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Powering the future of Autonomous driving - issue 4/2019
Analog Devices announced mid July a collaboration with First Sensor AG to develop products aimed at speeding the launch of autonomous sensing technology serving unmanned automotive, aerial and...
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Linear voltage regulators operate at automotive temperatures
Designed for high reliability, high temperature applications, the CMT-Antares is Cissoid's latest regulator.
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Power Electronics Europe News
 
UPS service revenues are predicted to grow to $3.1billion in 2014
Revenues from UPS services in 2014 are forecast to grow from 2013’s $2,894 million to $3,117 million, according to the latest research on the market by IHS.
 
Service revenues often follow the trends seen in the UPS hardware market, although they are not inextricably linked, says the company. The analyst includes revenues for service contracts, warranties, installation, battery replacements and preventative maintenance on UPS hardware when assessing the service market. 
 
Despite UPS hardware sales falling year-on-year, service vendors have increased the penetration of service and support. It is projected that service and support revenues will grow by 4.3% in 2013, to reach $2.9billion. In 2012, the service market contracted by 0.7%.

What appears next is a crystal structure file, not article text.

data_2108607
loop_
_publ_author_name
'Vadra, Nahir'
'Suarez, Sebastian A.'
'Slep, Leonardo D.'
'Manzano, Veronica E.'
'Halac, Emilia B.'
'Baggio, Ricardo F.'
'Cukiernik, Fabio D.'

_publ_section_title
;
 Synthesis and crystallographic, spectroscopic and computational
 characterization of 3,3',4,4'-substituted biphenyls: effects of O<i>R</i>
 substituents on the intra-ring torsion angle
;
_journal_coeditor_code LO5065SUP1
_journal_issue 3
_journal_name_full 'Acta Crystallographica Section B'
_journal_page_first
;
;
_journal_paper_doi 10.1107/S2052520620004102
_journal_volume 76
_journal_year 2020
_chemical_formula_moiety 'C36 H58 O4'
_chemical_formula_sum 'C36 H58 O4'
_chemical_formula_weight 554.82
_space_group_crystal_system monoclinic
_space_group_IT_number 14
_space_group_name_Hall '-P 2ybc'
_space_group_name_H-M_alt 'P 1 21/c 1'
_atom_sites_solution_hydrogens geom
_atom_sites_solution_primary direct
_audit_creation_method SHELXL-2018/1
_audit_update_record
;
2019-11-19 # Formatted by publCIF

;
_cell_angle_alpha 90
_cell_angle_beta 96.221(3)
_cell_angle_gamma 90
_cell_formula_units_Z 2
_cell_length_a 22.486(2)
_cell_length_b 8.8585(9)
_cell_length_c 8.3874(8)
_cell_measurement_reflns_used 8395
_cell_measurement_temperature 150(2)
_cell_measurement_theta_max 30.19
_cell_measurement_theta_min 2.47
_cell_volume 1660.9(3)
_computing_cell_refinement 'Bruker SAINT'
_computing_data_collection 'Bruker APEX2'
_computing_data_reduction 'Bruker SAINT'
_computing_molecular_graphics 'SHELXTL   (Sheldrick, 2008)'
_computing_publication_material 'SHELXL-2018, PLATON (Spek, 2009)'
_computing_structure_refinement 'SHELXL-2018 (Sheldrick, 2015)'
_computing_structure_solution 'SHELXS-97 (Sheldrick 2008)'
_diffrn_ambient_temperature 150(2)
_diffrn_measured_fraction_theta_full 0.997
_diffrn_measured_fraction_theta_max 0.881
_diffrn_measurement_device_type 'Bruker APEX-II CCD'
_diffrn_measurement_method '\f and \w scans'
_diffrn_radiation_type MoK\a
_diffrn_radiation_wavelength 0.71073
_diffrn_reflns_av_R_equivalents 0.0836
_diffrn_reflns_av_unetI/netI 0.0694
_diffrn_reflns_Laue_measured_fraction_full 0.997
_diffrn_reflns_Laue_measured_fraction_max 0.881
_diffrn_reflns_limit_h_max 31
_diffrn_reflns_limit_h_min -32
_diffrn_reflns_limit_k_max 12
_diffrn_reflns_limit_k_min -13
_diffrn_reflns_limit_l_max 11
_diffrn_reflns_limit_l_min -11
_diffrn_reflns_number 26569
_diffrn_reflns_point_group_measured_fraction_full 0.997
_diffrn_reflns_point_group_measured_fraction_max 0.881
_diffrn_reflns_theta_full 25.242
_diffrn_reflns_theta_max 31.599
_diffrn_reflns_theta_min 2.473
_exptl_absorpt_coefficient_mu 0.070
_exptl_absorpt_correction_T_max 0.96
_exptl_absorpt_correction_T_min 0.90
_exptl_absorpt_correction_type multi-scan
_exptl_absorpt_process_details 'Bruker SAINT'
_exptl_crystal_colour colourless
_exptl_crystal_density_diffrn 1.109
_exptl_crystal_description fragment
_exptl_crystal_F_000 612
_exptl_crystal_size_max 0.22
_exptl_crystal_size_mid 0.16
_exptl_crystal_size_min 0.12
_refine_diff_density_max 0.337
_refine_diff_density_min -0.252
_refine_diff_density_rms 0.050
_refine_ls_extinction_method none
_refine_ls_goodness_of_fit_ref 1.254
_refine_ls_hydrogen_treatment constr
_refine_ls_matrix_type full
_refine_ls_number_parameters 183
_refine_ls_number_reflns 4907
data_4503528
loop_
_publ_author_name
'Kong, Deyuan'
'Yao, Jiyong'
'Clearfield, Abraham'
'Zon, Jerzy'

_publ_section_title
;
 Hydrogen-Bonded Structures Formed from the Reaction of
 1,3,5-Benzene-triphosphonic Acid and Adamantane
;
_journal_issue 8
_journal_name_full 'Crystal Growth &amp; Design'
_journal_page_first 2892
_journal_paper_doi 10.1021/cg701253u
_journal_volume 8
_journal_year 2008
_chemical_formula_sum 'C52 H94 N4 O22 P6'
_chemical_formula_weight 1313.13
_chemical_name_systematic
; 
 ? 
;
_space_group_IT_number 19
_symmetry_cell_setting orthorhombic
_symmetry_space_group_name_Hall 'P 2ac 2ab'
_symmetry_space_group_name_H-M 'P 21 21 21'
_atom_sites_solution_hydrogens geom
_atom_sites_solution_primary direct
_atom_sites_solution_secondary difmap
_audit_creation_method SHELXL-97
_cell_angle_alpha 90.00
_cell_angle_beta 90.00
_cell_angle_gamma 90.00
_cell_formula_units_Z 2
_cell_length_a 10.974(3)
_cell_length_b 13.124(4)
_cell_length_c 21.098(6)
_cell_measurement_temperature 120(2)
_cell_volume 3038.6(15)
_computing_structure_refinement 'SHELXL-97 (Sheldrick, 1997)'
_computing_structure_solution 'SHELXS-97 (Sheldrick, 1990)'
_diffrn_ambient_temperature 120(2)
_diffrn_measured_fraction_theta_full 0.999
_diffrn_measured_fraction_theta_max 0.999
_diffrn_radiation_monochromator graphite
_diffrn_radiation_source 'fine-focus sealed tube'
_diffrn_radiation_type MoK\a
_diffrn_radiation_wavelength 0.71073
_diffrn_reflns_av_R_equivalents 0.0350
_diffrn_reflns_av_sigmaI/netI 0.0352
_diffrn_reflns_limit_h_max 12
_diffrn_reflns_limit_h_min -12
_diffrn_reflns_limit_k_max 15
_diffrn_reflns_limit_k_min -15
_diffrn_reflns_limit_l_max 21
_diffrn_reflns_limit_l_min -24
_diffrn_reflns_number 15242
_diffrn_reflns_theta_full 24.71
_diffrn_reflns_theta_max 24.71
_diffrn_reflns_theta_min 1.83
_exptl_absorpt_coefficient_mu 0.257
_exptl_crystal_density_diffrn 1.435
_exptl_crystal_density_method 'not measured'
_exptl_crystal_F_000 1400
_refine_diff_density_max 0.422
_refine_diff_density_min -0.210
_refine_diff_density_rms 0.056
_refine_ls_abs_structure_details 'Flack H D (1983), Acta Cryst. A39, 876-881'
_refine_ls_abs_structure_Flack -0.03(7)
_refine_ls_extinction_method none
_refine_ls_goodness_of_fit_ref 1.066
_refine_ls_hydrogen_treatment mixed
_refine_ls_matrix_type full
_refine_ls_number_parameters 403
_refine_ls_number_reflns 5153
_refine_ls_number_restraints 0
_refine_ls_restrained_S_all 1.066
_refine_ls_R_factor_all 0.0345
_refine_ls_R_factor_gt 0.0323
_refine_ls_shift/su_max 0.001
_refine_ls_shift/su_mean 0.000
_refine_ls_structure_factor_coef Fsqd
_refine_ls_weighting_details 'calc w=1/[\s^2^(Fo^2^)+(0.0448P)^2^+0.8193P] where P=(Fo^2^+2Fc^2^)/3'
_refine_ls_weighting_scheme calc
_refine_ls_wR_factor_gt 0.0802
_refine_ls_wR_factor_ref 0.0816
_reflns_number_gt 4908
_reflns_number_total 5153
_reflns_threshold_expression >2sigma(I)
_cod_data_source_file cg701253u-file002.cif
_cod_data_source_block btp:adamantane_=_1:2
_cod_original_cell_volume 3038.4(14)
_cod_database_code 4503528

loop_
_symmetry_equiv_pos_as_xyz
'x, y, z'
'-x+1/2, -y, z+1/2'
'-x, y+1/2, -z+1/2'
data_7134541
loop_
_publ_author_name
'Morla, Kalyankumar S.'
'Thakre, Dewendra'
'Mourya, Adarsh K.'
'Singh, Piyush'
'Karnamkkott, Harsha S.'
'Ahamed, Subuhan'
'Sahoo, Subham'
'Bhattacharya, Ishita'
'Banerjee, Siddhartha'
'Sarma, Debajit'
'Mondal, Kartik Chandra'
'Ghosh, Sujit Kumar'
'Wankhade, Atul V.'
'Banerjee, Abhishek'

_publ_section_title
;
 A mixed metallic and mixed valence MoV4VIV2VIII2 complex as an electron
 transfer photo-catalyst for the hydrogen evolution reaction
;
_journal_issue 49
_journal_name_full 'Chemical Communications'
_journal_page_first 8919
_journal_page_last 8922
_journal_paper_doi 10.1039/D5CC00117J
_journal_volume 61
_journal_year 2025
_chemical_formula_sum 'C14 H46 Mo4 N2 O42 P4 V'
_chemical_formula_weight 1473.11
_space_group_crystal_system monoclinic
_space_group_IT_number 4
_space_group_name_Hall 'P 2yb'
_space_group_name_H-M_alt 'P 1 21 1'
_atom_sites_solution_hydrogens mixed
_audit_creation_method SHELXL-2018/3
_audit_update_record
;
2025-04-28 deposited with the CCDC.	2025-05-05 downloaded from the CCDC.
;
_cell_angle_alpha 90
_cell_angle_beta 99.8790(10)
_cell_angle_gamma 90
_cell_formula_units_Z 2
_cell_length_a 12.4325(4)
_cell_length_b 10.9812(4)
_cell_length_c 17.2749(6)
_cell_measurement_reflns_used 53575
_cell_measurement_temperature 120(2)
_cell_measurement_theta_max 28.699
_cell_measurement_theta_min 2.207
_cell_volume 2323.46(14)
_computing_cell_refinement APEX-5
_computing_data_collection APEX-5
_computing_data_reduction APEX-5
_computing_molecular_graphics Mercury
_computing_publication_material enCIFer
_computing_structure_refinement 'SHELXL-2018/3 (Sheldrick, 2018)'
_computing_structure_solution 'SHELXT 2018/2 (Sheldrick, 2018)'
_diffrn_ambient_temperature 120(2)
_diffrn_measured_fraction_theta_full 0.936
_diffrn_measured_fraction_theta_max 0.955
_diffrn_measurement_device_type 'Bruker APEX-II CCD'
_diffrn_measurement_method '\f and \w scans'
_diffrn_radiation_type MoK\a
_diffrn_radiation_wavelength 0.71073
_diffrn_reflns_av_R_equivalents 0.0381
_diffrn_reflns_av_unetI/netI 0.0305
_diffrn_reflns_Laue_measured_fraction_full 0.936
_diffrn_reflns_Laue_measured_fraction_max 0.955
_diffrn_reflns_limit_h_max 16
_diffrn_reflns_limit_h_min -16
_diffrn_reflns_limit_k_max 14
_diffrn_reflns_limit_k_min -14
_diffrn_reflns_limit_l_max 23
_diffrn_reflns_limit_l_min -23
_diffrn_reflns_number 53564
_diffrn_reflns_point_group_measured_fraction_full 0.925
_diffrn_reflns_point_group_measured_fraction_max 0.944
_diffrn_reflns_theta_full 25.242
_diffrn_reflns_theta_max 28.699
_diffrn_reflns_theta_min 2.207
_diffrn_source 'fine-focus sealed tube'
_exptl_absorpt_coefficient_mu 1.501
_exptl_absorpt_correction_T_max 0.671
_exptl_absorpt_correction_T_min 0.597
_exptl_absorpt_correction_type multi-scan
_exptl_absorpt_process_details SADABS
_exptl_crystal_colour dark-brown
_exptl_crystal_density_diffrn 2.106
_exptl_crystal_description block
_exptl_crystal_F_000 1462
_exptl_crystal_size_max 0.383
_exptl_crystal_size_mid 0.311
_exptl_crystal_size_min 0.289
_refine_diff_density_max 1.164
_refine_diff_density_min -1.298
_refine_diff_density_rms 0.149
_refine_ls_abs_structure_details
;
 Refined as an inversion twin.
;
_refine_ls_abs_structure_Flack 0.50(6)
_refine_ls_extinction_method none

The Asia-Pacific region was estimated to have grown by 5.9% in 2012. In contrast, the markets in the Americas and EMEA both declined over the same period. While it is estimated that growth will return to all regions, Asia will continue to be the area of the strongest growth, with the market projected to expand by 11.1% in 2014, compared to a global average of 7.7%.
 
Conditions are still challenging for UPS hardware sales.
 
With the UPS hardware market set to return to growth over the coming years, service revenues are, as a result, set for continued growth through the next five years as greater hardware numbers provide a further avenue for increased service penetration. The insatiable requirement of individuals and businesses for ever greater amounts of storage will drive the number, and scale, of data centres over the coming decade.


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